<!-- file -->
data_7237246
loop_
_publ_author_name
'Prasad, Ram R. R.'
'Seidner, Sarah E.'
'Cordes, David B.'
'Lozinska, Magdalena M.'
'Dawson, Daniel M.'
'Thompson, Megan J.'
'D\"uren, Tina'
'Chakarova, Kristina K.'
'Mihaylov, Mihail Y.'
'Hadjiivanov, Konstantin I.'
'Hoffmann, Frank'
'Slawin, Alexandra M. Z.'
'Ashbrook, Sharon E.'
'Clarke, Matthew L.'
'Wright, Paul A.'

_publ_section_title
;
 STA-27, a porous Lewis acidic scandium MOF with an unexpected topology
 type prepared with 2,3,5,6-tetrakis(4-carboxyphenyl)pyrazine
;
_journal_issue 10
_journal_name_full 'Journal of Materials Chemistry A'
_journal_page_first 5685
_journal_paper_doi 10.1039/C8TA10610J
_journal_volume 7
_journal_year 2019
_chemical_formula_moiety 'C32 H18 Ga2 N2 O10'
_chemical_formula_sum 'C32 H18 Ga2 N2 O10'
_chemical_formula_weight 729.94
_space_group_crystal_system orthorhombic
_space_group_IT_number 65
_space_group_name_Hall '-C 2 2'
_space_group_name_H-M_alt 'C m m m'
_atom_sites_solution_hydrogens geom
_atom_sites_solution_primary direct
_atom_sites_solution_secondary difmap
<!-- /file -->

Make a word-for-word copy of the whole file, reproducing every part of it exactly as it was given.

data_7237246
loop_
_publ_author_name
'Prasad, Ram R. R.'
'Seidner, Sarah E.'
'Cordes, David B.'
'Lozinska, Magdalena M.'
'Dawson, Daniel M.'
'Thompson, Megan J.'
'D\"uren, Tina'
'Chakarova, Kristina K.'
'Mihaylov, Mihail Y.'
'Hadjiivanov, Konstantin I.'
'Hoffmann, Frank'
'Slawin, Alexandra M. Z.'
'Ashbrook, Sharon E.'
'Clarke, Matthew L.'
'Wright, Paul A.'

_publ_section_title
;
 STA-27, a porous Lewis acidic scandium MOF with an unexpected topology
 type prepared with 2,3,5,6-tetrakis(4-carboxyphenyl)pyrazine
;
_journal_issue 10
_journal_name_full 'Journal of Materials Chemistry A'
_journal_page_first 5685
_journal_paper_doi 10.1039/C8TA10610J
_journal_volume 7
_journal_year 2019
_chemical_formula_moiety 'C32 H18 Ga2 N2 O10'
_chemical_formula_sum 'C32 H18 Ga2 N2 O10'
_chemical_formula_weight 729.94
_space_group_crystal_system orthorhombic
_space_group_IT_number 65
_space_group_name_Hall '-C 2 2'
_space_group_name_H-M_alt 'C m m m'
_atom_sites_solution_hydrogens geom
_atom_sites_solution_primary direct
_atom_sites_solution_secondary difmap